This is to reduce hydrocarbon air pollution from unburned fuel.

Another possibility besides dirty carbs is that one of your vacuum
slides might have a small hole in the rubber diaphragm.
TOG@Toil
2009-11-05 15:15:25 UTC
Permalink
Post by little man upon the stair
Another possibility besides dirty carbs is that one of your vacuum
slides might have a small hole in the rubber diaphragm.
Wrong again. When you have a holed diaphragm, the diaphragm simply
can't lift fully. The bike starts arnd runs perfectly, but just lacks
power. It doesn't misfire at all.

Or so my Kawasaki 400 twin did, with holed diaphragms. Top whack was
70mph whatever you did to it. Replaced with nice ones from NRP: top
speed went up to 100.

Please note that my reply is based on personal experience, not
ignorant theorising.
Greg.Procter
2009-11-04 03:21:04 UTC
Permalink
Post by beachball
I have a Honda Shadow VT1100C 1996 problem, when I accelerate and on a
certain rev count the bike is miss firing (losing power) when give
more petrol it go past the miss fire problem. I did replace sparkplugs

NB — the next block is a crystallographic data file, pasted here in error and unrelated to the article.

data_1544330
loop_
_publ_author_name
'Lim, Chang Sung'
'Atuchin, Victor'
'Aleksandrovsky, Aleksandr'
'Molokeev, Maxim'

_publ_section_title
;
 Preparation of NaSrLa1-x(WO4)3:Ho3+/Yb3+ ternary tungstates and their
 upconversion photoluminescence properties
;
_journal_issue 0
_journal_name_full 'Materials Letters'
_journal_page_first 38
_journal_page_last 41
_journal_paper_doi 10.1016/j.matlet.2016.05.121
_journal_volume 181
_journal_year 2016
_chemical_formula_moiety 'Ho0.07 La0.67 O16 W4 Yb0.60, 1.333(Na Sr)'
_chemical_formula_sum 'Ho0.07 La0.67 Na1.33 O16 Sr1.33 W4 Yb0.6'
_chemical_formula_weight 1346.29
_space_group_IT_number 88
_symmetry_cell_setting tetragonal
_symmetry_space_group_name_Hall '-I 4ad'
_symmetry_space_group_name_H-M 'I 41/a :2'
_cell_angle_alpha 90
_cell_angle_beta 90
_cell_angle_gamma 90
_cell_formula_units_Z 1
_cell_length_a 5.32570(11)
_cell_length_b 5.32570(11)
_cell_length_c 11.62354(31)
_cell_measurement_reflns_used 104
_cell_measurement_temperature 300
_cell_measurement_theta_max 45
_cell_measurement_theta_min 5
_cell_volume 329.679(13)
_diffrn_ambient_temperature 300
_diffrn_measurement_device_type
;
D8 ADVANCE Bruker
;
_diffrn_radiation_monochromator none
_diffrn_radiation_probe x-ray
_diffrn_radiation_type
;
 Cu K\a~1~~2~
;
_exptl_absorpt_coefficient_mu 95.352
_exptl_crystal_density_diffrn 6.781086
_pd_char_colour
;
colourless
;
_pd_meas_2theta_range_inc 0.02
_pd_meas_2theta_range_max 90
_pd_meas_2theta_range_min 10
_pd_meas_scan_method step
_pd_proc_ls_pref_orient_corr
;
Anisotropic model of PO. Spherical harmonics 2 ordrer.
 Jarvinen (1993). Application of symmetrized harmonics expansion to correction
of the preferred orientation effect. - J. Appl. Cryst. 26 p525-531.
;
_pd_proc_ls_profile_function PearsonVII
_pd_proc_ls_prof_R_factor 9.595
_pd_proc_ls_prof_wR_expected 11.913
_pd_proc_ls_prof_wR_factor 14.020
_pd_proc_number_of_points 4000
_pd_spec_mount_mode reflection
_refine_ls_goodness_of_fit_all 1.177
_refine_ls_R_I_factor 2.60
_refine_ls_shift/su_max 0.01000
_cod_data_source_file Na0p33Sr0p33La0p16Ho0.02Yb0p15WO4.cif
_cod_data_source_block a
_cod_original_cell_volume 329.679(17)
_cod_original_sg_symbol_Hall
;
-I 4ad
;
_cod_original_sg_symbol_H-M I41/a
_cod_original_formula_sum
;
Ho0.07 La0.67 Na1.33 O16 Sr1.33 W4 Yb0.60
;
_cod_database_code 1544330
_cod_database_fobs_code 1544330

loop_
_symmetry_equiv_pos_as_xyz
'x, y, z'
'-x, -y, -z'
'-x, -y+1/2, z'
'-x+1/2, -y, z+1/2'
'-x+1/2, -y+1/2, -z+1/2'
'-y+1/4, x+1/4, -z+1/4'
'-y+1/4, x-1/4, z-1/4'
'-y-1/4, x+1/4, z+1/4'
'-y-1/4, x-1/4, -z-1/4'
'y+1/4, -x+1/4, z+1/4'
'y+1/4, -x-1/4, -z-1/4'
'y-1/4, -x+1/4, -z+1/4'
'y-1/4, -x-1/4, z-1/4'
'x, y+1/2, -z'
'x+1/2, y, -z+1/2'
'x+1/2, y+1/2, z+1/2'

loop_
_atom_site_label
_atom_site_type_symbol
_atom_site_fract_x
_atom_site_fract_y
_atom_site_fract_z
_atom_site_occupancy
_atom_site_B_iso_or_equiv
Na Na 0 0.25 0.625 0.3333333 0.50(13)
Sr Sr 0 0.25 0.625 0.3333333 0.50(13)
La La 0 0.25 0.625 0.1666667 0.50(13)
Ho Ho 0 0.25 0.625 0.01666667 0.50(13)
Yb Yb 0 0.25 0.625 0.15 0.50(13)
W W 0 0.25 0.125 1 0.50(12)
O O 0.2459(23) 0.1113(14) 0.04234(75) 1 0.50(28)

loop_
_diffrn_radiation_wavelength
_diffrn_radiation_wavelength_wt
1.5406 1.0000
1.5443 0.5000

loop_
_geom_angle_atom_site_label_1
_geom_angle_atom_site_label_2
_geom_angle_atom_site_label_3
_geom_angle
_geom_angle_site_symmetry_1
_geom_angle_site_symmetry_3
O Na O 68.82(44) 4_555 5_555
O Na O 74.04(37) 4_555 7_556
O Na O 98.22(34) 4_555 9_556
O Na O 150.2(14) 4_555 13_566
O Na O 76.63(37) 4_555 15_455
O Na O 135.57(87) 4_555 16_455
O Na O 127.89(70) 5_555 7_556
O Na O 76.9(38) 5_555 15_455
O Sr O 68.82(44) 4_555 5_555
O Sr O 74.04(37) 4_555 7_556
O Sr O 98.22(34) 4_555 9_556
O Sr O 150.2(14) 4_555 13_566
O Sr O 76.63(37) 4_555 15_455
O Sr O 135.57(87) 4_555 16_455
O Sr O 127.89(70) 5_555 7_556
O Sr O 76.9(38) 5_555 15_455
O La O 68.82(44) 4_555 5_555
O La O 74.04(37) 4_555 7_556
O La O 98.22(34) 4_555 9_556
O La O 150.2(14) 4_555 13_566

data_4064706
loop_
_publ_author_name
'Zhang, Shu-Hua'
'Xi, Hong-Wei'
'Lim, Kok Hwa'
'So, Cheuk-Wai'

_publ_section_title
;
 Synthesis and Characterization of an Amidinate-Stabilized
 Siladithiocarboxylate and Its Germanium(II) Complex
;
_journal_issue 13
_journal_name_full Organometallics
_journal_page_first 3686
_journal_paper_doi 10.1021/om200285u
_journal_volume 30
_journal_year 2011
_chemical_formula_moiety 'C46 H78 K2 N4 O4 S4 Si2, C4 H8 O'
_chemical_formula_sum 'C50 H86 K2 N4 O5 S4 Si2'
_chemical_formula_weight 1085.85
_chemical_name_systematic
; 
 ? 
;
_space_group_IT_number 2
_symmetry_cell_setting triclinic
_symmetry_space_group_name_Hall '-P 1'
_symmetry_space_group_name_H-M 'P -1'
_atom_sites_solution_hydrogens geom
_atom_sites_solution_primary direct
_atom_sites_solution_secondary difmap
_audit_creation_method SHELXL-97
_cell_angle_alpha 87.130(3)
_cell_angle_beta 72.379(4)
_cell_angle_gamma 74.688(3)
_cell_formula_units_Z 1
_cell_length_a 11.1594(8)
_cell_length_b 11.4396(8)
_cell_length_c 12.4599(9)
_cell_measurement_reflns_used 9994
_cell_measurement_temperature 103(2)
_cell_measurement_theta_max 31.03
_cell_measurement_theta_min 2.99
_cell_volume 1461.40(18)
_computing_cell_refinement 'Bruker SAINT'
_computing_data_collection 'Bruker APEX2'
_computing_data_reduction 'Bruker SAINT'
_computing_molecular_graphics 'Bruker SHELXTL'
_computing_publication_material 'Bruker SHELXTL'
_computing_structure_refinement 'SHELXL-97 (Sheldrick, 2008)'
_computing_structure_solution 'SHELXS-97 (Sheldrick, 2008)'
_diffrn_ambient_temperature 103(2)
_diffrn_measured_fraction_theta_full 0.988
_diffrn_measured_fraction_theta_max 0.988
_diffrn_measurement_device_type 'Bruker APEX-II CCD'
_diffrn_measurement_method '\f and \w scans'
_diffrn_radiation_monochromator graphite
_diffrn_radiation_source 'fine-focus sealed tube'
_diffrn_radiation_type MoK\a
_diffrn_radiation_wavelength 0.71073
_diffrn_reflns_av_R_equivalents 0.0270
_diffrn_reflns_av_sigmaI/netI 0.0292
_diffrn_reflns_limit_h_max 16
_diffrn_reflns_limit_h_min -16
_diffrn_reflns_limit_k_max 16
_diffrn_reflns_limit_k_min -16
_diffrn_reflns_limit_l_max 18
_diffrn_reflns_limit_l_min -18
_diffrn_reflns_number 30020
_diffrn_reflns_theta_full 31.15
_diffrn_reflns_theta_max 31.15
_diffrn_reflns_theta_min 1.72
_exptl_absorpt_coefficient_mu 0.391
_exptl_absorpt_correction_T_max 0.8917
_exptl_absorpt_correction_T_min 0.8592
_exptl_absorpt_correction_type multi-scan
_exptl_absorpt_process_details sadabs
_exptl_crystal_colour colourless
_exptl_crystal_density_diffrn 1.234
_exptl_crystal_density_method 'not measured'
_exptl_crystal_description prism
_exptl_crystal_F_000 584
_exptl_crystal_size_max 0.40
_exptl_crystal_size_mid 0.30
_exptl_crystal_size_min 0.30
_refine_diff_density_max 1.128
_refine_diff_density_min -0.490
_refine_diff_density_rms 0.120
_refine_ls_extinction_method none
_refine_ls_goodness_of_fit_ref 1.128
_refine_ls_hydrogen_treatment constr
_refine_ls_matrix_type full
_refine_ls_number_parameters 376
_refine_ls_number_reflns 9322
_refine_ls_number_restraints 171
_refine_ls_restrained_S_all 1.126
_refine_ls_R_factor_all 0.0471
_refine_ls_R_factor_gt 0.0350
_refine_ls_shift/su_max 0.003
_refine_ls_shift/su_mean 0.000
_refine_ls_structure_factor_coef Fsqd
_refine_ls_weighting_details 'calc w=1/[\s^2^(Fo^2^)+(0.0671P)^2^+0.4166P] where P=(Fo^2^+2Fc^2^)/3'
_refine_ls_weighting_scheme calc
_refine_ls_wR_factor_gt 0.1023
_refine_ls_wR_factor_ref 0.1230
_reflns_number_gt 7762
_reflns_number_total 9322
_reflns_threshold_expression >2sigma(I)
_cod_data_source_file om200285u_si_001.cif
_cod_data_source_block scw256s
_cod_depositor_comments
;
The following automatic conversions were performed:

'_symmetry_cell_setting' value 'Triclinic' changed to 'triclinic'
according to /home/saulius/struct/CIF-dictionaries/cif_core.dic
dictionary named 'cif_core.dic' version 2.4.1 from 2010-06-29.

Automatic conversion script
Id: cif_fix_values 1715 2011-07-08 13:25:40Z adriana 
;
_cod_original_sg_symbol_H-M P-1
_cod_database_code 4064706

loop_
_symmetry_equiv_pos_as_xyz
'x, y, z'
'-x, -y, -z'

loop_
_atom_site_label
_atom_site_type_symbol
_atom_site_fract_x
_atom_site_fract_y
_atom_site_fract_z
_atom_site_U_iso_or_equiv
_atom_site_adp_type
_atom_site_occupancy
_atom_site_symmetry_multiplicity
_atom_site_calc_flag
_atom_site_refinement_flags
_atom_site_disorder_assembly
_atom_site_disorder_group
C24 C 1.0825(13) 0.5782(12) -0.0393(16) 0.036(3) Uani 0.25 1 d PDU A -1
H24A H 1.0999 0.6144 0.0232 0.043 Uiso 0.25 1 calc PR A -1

change petrol and oil filters but problem still exists. What else can
I check to rectify the problem?
Air cleaner filter(s)?
I would dismantle the carburators, blow out the jets and clean float bowls.

Greg.P.
NZ
o***@gmail.com
2017-08-01 13:13:27 UTC
Permalink
mines doing the same thing, did just putting a cleaner in the tank work? i have taken my carb apart about 3 times after i pulled i out of storage, and cleaned it every time, if a lil fuel system cleaner is what i need to put in the tank i will, i also made sure while it was in storage to put a fuel stabilizer in it, i have also dumped the gas and changed it out before riding it.